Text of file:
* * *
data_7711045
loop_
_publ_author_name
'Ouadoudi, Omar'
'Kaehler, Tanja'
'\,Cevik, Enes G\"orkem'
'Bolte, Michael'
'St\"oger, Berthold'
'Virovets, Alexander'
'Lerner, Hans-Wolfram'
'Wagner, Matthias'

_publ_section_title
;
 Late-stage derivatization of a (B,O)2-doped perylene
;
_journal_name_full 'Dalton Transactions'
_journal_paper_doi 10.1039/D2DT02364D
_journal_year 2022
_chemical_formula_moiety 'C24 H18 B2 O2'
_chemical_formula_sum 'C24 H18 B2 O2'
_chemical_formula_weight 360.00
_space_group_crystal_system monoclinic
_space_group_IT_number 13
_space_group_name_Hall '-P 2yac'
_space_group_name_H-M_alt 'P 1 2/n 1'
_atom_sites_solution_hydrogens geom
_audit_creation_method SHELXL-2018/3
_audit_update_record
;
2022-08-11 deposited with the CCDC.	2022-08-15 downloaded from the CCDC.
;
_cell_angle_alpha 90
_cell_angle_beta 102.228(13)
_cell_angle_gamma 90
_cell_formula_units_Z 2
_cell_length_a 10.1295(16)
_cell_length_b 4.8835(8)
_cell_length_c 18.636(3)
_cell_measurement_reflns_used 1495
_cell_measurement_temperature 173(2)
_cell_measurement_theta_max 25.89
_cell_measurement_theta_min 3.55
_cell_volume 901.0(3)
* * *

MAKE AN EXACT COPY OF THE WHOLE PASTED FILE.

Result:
data_7711045
loop_
_publ_author_name
'Ouadoudi, Omar'
'Kaehler, Tanja'
'\,Cevik, Enes G\"orkem'
'Bolte, Michael'
'St\"oger, Berthold'
'Virovets, Alexander'
'Lerner, Hans-Wolfram'
'Wagner, Matthias'

_publ_section_title
;
 Late-stage derivatization of a (B,O)2-doped perylene
;
_journal_name_full 'Dalton Transactions'
_journal_paper_doi 10.1039/D2DT02364D
_journal_year 2022
_chemical_formula_moiety 'C24 H18 B2 O2'
_chemical_formula_sum 'C24 H18 B2 O2'
_chemical_formula_weight 360.00
_space_group_crystal_system monoclinic
_space_group_IT_number 13
_space_group_name_Hall '-P 2yac'
_space_group_name_H-M_alt 'P 1 2/n 1'
_atom_sites_solution_hydrogens geom
_audit_creation_method SHELXL-2018/3
_audit_update_record
;
2022-08-11 deposited with the CCDC.	2022-08-15 downloaded from the CCDC.
;
_cell_angle_alpha 90
_cell_angle_beta 102.228(13)
_cell_angle_gamma 90
_cell_formula_units_Z 2
_cell_length_a 10.1295(16)
_cell_length_b 4.8835(8)
_cell_length_c 18.636(3)
_cell_measurement_reflns_used 1495
_cell_measurement_temperature 173(2)
_cell_measurement_theta_max 25.89
_cell_measurement_theta_min 3.55
_cell_volume 901.0(3)